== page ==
Stay calm, Lang, everyone dies sometime. That’s what I’m telling me. At least you’re not getting mauled by a tiger, or drowning in your own vomit. It’s your time to go. The world doesn’t want you anymore. This is why the oral surgeon is pouring himself another shot in a Dixie cup.

“Alright, let’s get started. I’m gonna put this bib on you, so you don’t drool blood all over your nice shirt.”

He whips out a  bib from a bin under the sink and it looks nothing like a boring, white dentist’s bib. It’s yellow and the words on the front say “I ❤ beerz and bratwurstz”. I can clearly see the leftover barbecue and grease stains.

“I feel really uncomfortable wearing something your child wore to a Sunday barbecue.”

“Well, it’s my dog’s, but I promise it’s a really clean dog bib. You don’t want the bib?”


“You don’t want the bib?”

“I don’t want the damn bib. I don’t want to die in a creature bib.”

“Well, that’s alright. I just thought it was a nice bib.”

He throws the bib back in his bib bin, presses a lever and my chair rocks back. Now I’m staring at the ceiling. Slowly, a pair of eyes, one normal, one lazy, hover into focus and gaze deep into my eyes.

“Could you imagine…” He speaks slow and deliberate, and I see him pull something from his pocket. It’s a hot dog. It’s a plain, no bun hotdog. “Could you imagine if the tooth fairy was real?”

“Are you really eating a hot dog? A pocket dog? Really?”

“I didn’t eat yet today. I didn’t think you’d mind.”


On second thought, I really don’t care. So what if the doctor eats a hot dog in front of me? In fact, I almost feel more comfortable if someone eats before they kill me. Makes me feel like I’m at home, not in some sterile white death trap a hundred yards from the highway with the view of a parking lot out the window. Pocket dog germs are the least of my worries.

“But what if the tooth fairy was real? I always think that before I rip teeth.”

“Could you please stop saying ‘rip teeth’? I thought you made love and seduced.”

“Think of how lonely the tooth fairy is. Going into all those houses, night after night, and she sees happy, loving couples nestled in their beds, with their healthy privileged children sleeping so tenderly and quiet. She goes home, she probably lives in a cave and eats Chinese take-out for dinner every night.”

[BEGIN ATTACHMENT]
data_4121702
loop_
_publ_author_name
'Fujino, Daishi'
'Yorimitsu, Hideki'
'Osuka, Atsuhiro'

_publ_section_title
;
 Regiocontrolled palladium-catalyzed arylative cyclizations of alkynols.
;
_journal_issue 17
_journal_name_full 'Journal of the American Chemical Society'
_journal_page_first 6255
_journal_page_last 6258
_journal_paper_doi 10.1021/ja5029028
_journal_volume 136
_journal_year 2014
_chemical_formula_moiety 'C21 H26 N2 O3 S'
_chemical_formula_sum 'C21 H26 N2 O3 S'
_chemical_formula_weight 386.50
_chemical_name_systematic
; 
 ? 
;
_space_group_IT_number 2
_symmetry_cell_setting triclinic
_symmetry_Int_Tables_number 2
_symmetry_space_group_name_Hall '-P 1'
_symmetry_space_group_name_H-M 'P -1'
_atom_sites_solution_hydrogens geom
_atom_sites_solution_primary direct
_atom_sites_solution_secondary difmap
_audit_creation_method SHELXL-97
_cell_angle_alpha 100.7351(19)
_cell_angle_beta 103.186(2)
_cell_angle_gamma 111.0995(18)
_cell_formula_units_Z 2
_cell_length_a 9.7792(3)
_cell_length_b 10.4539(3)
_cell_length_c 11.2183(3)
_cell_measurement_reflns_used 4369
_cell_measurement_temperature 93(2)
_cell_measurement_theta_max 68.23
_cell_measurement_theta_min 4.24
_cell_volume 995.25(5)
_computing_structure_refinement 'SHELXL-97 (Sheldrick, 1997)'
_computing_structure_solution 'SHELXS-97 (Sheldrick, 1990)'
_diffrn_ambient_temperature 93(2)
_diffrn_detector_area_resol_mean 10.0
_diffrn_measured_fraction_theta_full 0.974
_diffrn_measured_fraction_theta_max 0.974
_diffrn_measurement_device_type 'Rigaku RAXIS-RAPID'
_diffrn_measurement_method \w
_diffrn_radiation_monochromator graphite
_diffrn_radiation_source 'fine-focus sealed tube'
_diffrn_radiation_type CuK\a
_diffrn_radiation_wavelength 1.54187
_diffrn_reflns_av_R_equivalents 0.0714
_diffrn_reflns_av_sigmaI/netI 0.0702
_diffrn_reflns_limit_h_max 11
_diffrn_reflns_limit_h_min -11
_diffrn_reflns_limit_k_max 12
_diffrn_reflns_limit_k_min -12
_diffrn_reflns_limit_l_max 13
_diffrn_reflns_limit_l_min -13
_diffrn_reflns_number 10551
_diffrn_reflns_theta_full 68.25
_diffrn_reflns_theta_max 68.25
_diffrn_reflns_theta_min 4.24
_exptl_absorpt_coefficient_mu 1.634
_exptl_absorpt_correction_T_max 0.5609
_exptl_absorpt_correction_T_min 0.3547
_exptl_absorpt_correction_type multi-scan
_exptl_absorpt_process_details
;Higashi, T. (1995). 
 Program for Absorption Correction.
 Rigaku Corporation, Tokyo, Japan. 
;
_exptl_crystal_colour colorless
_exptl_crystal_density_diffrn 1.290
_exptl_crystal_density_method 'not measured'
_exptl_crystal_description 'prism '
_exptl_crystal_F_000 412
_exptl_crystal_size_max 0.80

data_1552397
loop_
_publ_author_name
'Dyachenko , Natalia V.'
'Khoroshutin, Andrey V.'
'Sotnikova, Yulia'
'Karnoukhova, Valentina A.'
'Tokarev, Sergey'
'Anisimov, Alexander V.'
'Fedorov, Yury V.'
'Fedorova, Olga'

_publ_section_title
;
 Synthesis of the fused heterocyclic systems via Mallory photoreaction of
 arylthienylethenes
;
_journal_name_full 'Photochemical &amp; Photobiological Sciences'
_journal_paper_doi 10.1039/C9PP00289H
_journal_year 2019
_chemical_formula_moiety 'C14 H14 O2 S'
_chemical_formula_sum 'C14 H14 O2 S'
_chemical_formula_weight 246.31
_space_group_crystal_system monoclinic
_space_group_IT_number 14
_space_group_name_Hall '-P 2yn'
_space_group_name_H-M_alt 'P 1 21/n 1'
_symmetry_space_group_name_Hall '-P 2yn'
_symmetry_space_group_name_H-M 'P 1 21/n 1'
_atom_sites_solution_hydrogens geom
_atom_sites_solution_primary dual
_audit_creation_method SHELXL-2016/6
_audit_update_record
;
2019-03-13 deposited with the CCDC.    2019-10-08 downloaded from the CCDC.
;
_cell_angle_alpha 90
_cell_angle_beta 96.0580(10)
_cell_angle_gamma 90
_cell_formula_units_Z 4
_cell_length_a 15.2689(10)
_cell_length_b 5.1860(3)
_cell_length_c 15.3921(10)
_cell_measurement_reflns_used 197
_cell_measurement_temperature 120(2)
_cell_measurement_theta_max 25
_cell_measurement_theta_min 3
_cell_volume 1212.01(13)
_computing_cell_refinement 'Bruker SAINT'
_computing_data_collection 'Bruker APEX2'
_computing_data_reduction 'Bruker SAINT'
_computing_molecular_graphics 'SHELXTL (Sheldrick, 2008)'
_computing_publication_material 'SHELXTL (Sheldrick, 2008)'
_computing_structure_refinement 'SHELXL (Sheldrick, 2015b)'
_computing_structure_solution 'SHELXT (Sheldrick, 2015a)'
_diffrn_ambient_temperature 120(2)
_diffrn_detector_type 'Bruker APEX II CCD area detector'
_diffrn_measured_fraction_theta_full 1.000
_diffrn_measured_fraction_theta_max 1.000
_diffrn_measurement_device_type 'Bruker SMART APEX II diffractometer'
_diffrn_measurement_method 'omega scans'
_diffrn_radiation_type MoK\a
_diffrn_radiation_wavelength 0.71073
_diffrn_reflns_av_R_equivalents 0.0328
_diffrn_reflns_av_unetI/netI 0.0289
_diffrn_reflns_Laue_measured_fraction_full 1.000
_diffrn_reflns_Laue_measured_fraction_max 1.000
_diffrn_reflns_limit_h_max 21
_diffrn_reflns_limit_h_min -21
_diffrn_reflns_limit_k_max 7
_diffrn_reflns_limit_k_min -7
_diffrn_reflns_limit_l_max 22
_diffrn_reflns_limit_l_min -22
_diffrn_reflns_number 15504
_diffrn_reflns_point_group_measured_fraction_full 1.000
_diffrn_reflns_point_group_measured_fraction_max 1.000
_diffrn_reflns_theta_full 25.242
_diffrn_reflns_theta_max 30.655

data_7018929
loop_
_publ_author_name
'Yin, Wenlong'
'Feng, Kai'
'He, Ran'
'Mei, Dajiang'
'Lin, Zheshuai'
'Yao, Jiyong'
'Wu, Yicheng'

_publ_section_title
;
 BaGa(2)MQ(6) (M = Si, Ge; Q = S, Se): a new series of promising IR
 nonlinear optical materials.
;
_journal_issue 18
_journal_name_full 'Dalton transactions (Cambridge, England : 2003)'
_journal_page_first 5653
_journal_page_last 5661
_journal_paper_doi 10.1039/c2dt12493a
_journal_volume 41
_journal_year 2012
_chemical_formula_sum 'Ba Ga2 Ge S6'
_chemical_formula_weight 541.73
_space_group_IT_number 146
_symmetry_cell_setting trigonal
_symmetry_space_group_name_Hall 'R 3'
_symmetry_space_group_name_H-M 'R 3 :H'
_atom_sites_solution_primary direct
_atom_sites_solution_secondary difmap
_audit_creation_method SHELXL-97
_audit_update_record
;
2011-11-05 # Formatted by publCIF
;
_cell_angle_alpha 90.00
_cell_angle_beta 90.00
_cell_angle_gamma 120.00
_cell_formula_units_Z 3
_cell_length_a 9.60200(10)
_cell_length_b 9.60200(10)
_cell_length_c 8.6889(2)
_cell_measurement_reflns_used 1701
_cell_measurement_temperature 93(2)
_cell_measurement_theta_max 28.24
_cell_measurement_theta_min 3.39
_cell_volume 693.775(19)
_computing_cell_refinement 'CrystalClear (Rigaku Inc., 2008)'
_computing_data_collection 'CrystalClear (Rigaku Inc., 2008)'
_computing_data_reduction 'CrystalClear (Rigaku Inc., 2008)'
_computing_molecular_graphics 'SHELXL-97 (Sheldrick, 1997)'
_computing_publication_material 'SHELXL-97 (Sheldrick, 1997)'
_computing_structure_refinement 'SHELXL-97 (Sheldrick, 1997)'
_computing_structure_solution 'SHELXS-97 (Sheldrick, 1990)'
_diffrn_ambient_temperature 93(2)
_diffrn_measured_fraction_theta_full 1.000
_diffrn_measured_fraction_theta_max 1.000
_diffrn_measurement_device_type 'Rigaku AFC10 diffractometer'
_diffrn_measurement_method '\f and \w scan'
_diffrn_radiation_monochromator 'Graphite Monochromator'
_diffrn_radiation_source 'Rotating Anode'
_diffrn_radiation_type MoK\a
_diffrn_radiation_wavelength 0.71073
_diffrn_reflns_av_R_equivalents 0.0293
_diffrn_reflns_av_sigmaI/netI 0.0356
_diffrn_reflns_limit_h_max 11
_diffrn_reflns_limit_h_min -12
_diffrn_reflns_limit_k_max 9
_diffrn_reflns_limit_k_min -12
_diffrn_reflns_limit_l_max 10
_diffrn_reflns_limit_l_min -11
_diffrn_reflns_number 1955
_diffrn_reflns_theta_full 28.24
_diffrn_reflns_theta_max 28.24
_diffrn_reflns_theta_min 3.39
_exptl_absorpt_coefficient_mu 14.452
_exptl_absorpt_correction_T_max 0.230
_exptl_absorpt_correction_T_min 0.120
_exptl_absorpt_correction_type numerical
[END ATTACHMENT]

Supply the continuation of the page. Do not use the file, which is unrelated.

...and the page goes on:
He does have a good point. She is probably is the loneliest little tooth hoarder alive. I’ve got something to contribute to his musings.

“I always envisioned the tooth fairy as a young woman, and smoking hot. Not like, Anna Kendrick hot, where she’s also pretty and down to earth, but just, mostly, Scarlett Johansson nonsense hot.”

“Me too!” He gets excited and I know we’ve just made some kind of sick connection. “You know she’s a freak. I used to fantasize about her all the time as a twelve year old, then I realized my tooth fairy looked the same as my mother.”

Ew. Well, the connection has just weakened.

“That seems unhealthy.”

“Quite. But let’s get into that mouth of yours. Open wide.”

He puts a clamp in. I can’t speak. I’m waiting for the knockout gas.

“Let me just put the camera on. The Youtube videos of messed up patients always get a ton of hits. I’m gonna hit a mil.”

I can’t protest. The lights dim and I’m swimming in black fog. I’m out.

Clink. Clink clink. Clink. What is that noise? My eyes refocus and there he sits on the counter, mixing a vodka tonic in a glass with a spoon.

“Have a good night? I wrapped these for you.” He gets on one knee and hands me a ring box with a bow on top. “Patient, will you accept these wisdom teeth?”

I snatch the box from his fingers. I can’t feel my face. That’s when I try to talk.

“Thith feel therrible.”

“Oh my God!” He shrieks. “You sound soo dumb! Why don’t you have a look in the mirror while we’re in the business of sounding stupid?”

He pulls a vanity mirror off the desk and thrusts it in front of my face. “Looks like someone passed out a little early. Should’ve taken your shoes off.”

Permanent marker penises. All over my face, permanent marker penises.

“Whath wong whith you?”

“Shouldn’t have passed out, dude. Look on the forehead. I even got you with a nazi symbol. Good luck scrubbing that.”

I give him the finger. He gives me a vial full of pills. My anger slightly decreases.

“Take two of these a day. Don’t sell them on the street. Don’t swallow them all at once. Next time you party in my office be a little cooler and don’t pass out twenty minutes in.”



I leave, a little sedated, a little confused. I don’t think I could have dreamed that but wow, the oral surgeon is either the biggest dick I know or the coolest man I’ve ever met.